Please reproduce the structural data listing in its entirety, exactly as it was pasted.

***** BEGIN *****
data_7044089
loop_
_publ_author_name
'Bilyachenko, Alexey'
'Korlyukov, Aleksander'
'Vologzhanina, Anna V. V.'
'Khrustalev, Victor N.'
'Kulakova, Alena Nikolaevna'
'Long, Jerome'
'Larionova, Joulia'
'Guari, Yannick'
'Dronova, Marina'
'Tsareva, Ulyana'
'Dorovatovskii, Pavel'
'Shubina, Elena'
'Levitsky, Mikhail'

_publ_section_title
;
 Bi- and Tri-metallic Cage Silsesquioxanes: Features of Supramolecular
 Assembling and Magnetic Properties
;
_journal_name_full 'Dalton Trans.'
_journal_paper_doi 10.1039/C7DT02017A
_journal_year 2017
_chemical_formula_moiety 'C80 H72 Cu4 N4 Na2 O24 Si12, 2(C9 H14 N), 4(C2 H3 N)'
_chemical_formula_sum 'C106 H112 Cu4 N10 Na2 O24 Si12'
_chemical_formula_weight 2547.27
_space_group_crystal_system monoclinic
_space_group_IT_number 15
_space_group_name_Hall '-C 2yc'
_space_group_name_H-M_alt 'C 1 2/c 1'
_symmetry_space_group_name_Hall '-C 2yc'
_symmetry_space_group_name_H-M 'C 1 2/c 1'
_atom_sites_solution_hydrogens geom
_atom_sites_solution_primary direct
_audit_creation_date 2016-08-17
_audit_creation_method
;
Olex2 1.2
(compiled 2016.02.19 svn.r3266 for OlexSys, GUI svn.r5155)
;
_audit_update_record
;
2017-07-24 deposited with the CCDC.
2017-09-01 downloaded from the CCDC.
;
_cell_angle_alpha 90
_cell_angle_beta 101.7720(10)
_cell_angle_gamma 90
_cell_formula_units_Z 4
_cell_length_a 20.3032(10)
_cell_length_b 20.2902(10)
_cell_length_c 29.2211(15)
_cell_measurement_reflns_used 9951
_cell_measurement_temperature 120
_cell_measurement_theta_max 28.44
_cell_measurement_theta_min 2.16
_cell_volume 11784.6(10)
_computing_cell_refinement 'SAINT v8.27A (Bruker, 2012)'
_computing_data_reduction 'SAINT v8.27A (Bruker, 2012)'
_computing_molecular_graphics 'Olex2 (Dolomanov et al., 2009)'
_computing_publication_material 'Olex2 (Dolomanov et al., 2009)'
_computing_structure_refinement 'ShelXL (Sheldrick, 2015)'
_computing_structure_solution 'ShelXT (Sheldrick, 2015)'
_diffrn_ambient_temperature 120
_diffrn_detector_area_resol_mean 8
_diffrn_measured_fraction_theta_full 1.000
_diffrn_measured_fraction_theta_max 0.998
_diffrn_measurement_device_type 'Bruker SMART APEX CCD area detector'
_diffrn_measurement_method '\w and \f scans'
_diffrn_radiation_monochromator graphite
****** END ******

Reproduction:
data_7044089
loop_
_publ_author_name
'Bilyachenko, Alexey'
'Korlyukov, Aleksander'
'Vologzhanina, Anna V. V.'
'Khrustalev, Victor N.'
'Kulakova, Alena Nikolaevna'
'Long, Jerome'
'Larionova, Joulia'
'Guari, Yannick'
'Dronova, Marina'
'Tsareva, Ulyana'
'Dorovatovskii, Pavel'
'Shubina, Elena'
'Levitsky, Mikhail'

_publ_section_title
;
 Bi- and Tri-metallic Cage Silsesquioxanes: Features of Supramolecular
 Assembling and Magnetic Properties
;
_journal_name_full 'Dalton Trans.'
_journal_paper_doi 10.1039/C7DT02017A
_journal_year 2017
_chemical_formula_moiety 'C80 H72 Cu4 N4 Na2 O24 Si12, 2(C9 H14 N), 4(C2 H3 N)'
_chemical_formula_sum 'C106 H112 Cu4 N10 Na2 O24 Si12'
_chemical_formula_weight 2547.27
_space_group_crystal_system monoclinic
_space_group_IT_number 15
_space_group_name_Hall '-C 2yc'
_space_group_name_H-M_alt 'C 1 2/c 1'
_symmetry_space_group_name_Hall '-C 2yc'
_symmetry_space_group_name_H-M 'C 1 2/c 1'
_atom_sites_solution_hydrogens geom
_atom_sites_solution_primary direct
_audit_creation_date 2016-08-17
_audit_creation_method
;
Olex2 1.2
(compiled 2016.02.19 svn.r3266 for OlexSys, GUI svn.r5155)
;
_audit_update_record
;
2017-07-24 deposited with the CCDC.
2017-09-01 downloaded from the CCDC.
;
_cell_angle_alpha 90
_cell_angle_beta 101.7720(10)
_cell_angle_gamma 90
_cell_formula_units_Z 4
_cell_length_a 20.3032(10)
_cell_length_b 20.2902(10)
_cell_length_c 29.2211(15)
_cell_measurement_reflns_used 9951
_cell_measurement_temperature 120
_cell_measurement_theta_max 28.44
_cell_measurement_theta_min 2.16
_cell_volume 11784.6(10)
_computing_cell_refinement 'SAINT v8.27A (Bruker, 2012)'
_computing_data_reduction 'SAINT v8.27A (Bruker, 2012)'
_computing_molecular_graphics 'Olex2 (Dolomanov et al., 2009)'
_computing_publication_material 'Olex2 (Dolomanov et al., 2009)'
_computing_structure_refinement 'ShelXL (Sheldrick, 2015)'
_computing_structure_solution 'ShelXT (Sheldrick, 2015)'
_diffrn_ambient_temperature 120
_diffrn_detector_area_resol_mean 8
_diffrn_measured_fraction_theta_full 1.000
_diffrn_measured_fraction_theta_max 0.998
_diffrn_measurement_device_type 'Bruker SMART APEX CCD area detector'
_diffrn_measurement_method '\w and \f scans'
_diffrn_radiation_monochromator graphite